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Thursday, 27 May 2010

Lindsay Woods "Phosphoro" (2009)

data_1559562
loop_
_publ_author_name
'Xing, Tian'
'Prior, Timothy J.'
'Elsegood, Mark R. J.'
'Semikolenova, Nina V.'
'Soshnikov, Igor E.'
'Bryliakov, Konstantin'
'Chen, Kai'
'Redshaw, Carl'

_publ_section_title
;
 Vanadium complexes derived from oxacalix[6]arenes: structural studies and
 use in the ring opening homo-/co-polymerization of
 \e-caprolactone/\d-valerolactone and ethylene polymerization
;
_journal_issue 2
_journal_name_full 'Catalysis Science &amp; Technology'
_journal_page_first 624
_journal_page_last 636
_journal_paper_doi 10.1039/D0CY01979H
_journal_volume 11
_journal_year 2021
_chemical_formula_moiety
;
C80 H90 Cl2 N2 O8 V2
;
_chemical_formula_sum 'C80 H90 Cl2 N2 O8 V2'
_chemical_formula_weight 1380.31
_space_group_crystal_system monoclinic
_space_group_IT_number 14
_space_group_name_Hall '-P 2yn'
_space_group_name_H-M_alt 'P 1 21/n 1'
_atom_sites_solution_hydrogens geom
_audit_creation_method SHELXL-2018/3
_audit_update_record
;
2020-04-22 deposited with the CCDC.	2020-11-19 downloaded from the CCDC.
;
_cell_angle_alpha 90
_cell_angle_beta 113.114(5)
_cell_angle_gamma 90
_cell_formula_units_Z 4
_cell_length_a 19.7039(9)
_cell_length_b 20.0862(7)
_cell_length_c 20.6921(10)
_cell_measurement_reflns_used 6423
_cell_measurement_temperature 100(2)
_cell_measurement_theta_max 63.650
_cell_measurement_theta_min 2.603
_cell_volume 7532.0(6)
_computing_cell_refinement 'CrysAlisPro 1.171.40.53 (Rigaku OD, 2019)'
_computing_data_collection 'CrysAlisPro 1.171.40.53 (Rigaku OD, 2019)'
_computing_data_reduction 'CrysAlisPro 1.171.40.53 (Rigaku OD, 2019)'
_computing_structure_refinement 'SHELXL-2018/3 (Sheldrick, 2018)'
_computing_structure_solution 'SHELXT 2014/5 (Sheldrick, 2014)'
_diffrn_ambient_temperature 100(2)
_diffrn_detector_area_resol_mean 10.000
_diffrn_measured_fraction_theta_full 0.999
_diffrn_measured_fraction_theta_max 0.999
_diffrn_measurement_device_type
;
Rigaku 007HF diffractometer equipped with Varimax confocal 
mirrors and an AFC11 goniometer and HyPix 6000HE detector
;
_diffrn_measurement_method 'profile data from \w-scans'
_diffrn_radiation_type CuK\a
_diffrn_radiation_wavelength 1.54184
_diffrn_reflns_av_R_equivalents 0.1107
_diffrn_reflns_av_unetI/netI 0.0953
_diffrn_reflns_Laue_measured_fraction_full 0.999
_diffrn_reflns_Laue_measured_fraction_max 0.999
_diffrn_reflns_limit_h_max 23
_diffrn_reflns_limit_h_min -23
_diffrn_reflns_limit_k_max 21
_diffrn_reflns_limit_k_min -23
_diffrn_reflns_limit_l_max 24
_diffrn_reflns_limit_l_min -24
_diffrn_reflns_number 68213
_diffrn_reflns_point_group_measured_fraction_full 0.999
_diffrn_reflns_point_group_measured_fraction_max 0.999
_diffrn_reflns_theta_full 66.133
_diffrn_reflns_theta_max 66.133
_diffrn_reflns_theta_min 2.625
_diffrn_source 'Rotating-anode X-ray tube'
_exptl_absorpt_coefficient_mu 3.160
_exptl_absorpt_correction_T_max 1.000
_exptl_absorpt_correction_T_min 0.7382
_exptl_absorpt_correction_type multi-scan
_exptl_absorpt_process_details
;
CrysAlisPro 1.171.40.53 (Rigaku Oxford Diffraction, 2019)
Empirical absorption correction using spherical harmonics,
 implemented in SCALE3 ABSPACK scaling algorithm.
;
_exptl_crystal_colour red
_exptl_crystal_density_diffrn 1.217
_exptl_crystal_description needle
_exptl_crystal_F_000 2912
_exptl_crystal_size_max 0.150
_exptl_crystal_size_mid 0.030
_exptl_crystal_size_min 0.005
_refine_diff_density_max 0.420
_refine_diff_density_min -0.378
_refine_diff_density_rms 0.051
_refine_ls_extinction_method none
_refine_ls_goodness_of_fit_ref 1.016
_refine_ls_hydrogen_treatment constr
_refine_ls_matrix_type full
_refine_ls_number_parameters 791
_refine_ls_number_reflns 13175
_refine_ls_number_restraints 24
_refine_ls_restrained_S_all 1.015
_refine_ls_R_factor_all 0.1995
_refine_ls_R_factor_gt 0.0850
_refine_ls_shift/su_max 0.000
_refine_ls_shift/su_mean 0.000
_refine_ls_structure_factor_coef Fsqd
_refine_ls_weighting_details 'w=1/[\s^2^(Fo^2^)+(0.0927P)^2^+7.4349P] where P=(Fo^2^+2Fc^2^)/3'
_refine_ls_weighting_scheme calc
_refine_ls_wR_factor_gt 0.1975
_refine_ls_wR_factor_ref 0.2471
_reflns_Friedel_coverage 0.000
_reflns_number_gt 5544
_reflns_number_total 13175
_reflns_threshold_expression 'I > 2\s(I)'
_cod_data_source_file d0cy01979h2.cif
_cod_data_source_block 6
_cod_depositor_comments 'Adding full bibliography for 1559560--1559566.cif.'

After yesterday’s allegorical tale about winter, Phosphoro is also a film with a clear message beyond the plot. SVA student Lindsay Woods creates a land in which a shining blue crystal dominates all life, from engagement ring to beaming streetlight. Her city is a glorious sight with towers and domes, its people exclusively young, with that look of Japanese anime or adolescent magazine. Deep down in the caverns beneath the city, miners toil away in search of the blue treasure. When one young man discovers a vast, glistening palace-like structure of the material he breaks a segment off, an act of desecration that wreaks an ancient vengeance on the city and inhabitants who have plundered the earth’s riches. Lindsay was rewarded with the Outstanding Achievement in Traditional Production Design at the University’s annual Dusty Awards earlier this month. Her film is in truth beautifully drawn throughout, in a heavily stylised fashion from the opening frames with city and people frozen in a tableau that is animated incrementally as the power of the crystal takes hold, to the toy soldier boys who fire the cannons. The music is The Westward of Time from Japan’s Susumu Hirasawa. It adds both an anime appeal and a gravitas to this familiar tale of man over-reaching himself through greed.

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